When Walt Disney heard this he was furious. He said, ‘I’ll make those decisions,’ and then informed his team that they would indeed take on the Pepsi project. To solve for the time, space and money challenges, Disney devised a boat ride through a canal, surrounded by animated dolls from around the world. The dolls sang a song that Disney commissioned the Sherman brothers to write. As Disney described the concept of the exhibit to the Shermans, he explained ‘It’s a small world after all.’  That, of course, became the name of the song, and the ride itself.

The World’s Fair exhibit was a resounding success for Pepsi and UNICEF. Today, almost 55 years later, that boat ride is still one of the most popular attractions at Disney World.  And its theme song is known around the world.

Conclusion

Your next great opportunity may show up at your doorstep wearing a really short deadline. But don’t be too quick to shoo it away. Don’t focus on all the reasons you can’t take on the challenge. Focus on the possibilities. That opportunity just may turn into the greatest thing you’ve ever done. But if you truly can’t find a way to make it work, send it my way. I love a short deadline after all.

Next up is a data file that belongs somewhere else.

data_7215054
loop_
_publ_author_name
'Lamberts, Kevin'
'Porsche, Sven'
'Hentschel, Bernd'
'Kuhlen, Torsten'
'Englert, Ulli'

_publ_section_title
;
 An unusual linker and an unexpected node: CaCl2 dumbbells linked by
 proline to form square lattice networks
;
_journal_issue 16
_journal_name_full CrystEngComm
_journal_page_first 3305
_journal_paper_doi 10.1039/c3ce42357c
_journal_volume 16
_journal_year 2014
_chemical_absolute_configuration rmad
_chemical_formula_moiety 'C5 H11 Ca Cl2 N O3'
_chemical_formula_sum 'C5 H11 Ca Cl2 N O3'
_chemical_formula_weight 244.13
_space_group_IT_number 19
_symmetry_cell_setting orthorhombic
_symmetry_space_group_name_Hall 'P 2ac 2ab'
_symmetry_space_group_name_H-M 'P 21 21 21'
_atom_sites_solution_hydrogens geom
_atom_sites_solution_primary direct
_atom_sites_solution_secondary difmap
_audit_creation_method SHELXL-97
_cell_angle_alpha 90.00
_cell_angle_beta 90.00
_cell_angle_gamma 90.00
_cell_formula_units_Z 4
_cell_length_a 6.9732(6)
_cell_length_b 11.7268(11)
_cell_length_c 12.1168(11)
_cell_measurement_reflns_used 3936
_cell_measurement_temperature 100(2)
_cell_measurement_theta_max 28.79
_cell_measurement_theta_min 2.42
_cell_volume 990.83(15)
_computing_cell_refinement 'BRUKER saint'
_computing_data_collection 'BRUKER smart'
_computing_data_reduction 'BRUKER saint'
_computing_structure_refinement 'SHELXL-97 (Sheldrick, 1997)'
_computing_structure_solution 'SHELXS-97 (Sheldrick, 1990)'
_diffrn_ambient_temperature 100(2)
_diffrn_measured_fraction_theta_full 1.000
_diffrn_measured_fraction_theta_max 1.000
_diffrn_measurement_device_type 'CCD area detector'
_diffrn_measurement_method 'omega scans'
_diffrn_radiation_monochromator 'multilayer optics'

The 2 Things You Can’t Google.

Do you remember life before the internet? Back in the day, when you had a question, you just had to guess what the answer was. Or you could spend a lot of time searching for answers with primitive tools. Like books and microfiche.

Now, the detailed answers to our most random questions are literally everywhere. We have harvested all human knowledge and loaded it onto the internet like stacking hay in a barn. Anyone with a smart phone has access to that barn and all the information in it anywhere, anytime. Yes, the barn door is always open.

The Google

Today, if you have a question you simply google it. Where did Humphrey Bogart and Lauren Bacall get married? (Lucas, Ohio). What was the first interstate school district in America? (Norwich, Vermont and Hanover, New Hampshire). What is the air-speed velocity of an unladen swallow? (African or European?) Curiosity, and the ability to satisfy it, is the driving force behind Google’s success.

Curious Mind